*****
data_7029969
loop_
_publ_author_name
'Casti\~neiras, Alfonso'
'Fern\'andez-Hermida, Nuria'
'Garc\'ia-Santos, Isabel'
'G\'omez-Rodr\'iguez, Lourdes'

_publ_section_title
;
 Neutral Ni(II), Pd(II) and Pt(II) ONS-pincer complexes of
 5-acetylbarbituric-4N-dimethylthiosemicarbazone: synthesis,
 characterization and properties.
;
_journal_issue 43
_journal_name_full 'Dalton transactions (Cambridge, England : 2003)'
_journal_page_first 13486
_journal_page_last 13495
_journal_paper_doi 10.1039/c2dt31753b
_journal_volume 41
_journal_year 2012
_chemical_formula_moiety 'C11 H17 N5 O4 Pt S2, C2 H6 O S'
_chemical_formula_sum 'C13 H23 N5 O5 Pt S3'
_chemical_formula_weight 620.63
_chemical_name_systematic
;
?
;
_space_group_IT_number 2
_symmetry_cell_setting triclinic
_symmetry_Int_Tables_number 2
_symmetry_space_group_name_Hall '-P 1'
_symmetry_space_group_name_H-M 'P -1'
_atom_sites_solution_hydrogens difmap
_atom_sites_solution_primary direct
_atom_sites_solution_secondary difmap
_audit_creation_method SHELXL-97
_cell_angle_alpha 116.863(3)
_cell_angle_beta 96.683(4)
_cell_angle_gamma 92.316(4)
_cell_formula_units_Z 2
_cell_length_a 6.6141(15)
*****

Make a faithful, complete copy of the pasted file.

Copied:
data_7029969
loop_
_publ_author_name
'Casti\~neiras, Alfonso'
'Fern\'andez-Hermida, Nuria'
'Garc\'ia-Santos, Isabel'
'G\'omez-Rodr\'iguez, Lourdes'

_publ_section_title
;
 Neutral Ni(II), Pd(II) and Pt(II) ONS-pincer complexes of
 5-acetylbarbituric-4N-dimethylthiosemicarbazone: synthesis,
 characterization and properties.
;
_journal_issue 43
_journal_name_full 'Dalton transactions (Cambridge, England : 2003)'
_journal_page_first 13486
_journal_page_last 13495
_journal_paper_doi 10.1039/c2dt31753b
_journal_volume 41
_journal_year 2012
_chemical_formula_moiety 'C11 H17 N5 O4 Pt S2, C2 H6 O S'
_chemical_formula_sum 'C13 H23 N5 O5 Pt S3'
_chemical_formula_weight 620.63
_chemical_name_systematic
;
?
;
_space_group_IT_number 2
_symmetry_cell_setting triclinic
_symmetry_Int_Tables_number 2
_symmetry_space_group_name_Hall '-P 1'
_symmetry_space_group_name_H-M 'P -1'
_atom_sites_solution_hydrogens difmap
_atom_sites_solution_primary direct
_atom_sites_solution_secondary difmap
_audit_creation_method SHELXL-97
_cell_angle_alpha 116.863(3)
_cell_angle_beta 96.683(4)
_cell_angle_gamma 92.316(4)
_cell_formula_units_Z 2
_cell_length_a 6.6141(15)